This Ph.D. level course is intended to give students a broad sense of the different mathematical and computational tools and models available to analyze systems in which uncertainty is present. The key ideas underlying stochastic analysis will be presented in a mathematically careful way, and illustrated using various applications chosen from engineering, the physical sciences, and economics. This course is intended both to introduce students to the subject matter at an advanced level and to offer an entry point into the many other high-level stochastics courses that Stanford offers.
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|Time:||Tuesdays and Thursdays 11:00am-12:15pm
Knowledge of sample space, events, probability, conditional probability, independence, random variables, jointly distributed rvs, probability mass functions, probability density functions, expectations, the law of large numbers, central limit theorem.
Probability and Random Processes by Geoffrey R. Grimmett & David Stirzaker (Oxford)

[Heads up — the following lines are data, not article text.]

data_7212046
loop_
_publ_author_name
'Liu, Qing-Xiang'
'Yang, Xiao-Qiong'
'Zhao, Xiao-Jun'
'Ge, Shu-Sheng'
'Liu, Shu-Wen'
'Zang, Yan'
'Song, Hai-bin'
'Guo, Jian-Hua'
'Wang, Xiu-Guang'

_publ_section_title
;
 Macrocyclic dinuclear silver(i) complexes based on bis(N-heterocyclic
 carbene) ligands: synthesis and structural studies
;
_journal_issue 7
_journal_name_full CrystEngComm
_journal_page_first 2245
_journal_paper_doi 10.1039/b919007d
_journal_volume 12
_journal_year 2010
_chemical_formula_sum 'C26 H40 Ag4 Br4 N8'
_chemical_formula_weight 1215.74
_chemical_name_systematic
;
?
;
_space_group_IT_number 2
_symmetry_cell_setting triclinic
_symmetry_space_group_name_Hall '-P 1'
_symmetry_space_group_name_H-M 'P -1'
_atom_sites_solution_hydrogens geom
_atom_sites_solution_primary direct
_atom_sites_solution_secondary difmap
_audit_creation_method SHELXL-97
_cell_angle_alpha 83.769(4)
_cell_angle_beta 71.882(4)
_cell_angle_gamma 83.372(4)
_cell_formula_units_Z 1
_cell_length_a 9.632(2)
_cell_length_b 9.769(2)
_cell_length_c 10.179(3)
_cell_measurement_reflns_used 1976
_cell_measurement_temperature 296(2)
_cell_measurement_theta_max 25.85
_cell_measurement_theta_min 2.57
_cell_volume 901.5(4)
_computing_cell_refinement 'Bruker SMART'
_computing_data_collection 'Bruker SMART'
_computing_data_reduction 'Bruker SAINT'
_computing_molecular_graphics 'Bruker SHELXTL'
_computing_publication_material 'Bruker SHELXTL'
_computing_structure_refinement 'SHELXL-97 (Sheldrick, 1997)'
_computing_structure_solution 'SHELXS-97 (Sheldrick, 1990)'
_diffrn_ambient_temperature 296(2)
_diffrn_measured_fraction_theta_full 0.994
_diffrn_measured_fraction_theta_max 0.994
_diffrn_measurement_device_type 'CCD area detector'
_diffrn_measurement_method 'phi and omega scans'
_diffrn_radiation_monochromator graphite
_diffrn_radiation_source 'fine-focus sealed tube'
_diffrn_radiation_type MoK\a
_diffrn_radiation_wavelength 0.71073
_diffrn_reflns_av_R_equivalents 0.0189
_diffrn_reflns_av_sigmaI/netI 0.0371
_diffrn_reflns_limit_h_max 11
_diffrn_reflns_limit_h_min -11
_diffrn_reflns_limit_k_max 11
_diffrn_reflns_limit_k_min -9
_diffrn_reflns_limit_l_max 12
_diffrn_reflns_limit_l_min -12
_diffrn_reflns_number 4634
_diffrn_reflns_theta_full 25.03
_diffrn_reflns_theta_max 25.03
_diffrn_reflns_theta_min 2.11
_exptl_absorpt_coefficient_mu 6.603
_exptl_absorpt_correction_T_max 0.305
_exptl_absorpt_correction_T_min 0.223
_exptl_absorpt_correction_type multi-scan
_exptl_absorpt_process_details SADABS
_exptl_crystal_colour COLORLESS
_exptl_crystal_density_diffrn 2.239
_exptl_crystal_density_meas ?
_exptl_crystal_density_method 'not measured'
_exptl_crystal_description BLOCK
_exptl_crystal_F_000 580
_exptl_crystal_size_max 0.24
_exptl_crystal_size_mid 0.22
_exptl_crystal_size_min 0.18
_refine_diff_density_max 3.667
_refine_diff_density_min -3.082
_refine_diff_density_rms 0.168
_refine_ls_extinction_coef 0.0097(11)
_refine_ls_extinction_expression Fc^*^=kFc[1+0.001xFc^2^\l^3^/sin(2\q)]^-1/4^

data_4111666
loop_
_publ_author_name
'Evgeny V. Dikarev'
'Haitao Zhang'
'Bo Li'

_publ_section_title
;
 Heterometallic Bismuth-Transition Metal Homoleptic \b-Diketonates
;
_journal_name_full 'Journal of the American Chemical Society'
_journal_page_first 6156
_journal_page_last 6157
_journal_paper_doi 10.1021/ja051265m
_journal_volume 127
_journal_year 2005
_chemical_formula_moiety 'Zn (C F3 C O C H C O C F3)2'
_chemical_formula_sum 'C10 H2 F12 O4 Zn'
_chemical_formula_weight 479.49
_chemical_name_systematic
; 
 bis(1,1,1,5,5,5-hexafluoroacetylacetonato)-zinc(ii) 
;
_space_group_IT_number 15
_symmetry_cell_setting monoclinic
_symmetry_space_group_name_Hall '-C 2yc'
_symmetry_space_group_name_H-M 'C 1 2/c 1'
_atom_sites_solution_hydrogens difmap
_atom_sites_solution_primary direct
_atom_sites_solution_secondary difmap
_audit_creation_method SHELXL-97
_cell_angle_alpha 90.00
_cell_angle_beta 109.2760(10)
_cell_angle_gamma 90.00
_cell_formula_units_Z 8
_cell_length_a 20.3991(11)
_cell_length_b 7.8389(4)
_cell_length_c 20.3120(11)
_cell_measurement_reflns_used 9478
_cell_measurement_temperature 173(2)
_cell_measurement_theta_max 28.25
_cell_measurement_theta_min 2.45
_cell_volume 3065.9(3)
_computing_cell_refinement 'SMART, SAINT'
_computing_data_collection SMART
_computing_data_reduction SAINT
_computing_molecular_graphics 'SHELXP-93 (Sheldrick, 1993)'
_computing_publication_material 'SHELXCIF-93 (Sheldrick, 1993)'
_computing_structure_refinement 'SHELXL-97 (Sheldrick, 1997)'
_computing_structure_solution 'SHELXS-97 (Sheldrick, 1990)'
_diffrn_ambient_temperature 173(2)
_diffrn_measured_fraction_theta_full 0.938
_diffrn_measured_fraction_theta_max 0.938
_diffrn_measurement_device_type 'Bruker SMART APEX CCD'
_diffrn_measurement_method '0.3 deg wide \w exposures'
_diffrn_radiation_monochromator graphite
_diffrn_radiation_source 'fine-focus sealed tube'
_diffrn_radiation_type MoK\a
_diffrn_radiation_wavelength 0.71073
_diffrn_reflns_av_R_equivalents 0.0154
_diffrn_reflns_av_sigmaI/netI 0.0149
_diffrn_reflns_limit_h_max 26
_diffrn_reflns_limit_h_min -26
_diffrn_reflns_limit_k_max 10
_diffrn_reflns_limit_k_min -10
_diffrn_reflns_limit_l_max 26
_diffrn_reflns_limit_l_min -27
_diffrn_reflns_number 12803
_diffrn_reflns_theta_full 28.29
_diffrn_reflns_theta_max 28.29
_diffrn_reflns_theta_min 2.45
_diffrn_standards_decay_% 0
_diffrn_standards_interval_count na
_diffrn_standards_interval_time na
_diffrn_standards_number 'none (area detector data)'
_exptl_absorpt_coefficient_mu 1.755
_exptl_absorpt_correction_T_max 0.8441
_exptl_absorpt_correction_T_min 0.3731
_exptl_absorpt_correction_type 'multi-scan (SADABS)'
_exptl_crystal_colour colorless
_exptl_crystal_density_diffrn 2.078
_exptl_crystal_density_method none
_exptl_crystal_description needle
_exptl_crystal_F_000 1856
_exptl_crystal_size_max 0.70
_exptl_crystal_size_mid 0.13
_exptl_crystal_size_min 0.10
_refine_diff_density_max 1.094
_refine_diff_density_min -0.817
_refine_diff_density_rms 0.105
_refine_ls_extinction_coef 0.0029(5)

Statistical Inference by George Casella and Roger L. Berger (Duxbury)
See Math 136 Lecture Notes by
Amir Dembo for a great treatment on probability theory
See also: Markov Chains: Gibbs Fields, Monte Carlo Simulation, and Queues by Pierre Bremaud (Springer), Chapter 1, Sections 1 to 7
Familiarity with linear algebra, basic real variables and analysis, and differential equations is also useful.
There is no required textbook for this class. We will shortly post a concise listing of useful references.
There will be assignments due roughly every two weeks. Collaboration among students is encouraged. You should feel free to discuss problems with your fellow students (please document on each assignment with whom you worked). However, you must write your own solutions, and copying homework from another student (past or present) is forbidden. The Stanford Honor Code will apply to all assignments, both in and out of class.
The midterm is Tuesday, May 3 in class. The midterm is closed
The final is Tuesday June 7 in Room 200-205 from 3:30-6:30pm.
The final is closed
book and closed note.
The course grade will be based on assignments (25%), the midterm (25%), and the final exam (50%).